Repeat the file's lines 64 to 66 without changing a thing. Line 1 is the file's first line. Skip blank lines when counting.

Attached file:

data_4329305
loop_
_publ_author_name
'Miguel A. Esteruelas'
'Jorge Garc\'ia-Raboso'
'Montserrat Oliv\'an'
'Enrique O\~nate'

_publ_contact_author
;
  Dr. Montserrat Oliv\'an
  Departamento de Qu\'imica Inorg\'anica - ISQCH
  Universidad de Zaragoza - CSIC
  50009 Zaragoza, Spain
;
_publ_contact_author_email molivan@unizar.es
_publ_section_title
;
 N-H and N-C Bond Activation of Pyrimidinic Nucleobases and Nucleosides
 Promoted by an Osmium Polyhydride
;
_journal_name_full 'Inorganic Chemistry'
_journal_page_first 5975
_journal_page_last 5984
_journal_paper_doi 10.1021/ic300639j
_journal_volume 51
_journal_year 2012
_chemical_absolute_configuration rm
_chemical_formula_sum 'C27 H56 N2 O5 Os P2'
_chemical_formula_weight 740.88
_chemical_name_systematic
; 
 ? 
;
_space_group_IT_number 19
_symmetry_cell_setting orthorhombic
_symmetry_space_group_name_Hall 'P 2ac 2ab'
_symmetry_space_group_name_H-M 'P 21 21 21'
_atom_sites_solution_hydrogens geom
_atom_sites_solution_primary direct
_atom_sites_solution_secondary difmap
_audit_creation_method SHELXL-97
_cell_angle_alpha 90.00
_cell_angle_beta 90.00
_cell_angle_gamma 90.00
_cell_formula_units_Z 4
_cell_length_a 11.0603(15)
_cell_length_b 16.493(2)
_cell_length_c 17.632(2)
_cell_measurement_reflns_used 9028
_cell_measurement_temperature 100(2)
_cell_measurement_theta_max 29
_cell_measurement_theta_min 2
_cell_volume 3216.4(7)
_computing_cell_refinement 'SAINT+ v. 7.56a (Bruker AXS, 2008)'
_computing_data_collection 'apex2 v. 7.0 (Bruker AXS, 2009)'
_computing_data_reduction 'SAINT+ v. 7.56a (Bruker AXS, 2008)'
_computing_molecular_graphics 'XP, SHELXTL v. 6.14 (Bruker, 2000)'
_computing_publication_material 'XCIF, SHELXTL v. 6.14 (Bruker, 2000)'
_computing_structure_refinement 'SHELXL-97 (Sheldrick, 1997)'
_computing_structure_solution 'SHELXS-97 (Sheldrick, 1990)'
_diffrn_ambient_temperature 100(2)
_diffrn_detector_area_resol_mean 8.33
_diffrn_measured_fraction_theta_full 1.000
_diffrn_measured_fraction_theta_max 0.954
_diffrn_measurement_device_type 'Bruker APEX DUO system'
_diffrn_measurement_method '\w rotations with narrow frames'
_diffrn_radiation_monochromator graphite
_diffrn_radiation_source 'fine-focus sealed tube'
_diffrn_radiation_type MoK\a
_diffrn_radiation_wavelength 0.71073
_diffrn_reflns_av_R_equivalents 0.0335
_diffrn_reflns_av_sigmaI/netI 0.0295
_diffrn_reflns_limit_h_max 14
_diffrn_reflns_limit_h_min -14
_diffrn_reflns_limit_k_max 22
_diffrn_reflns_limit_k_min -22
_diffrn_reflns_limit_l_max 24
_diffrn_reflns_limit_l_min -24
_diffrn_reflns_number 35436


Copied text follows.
_diffrn_measured_fraction_theta_max 0.954
_diffrn_measurement_device_type 'Bruker APEX DUO system'
_diffrn_measurement_method '\w rotations with narrow frames'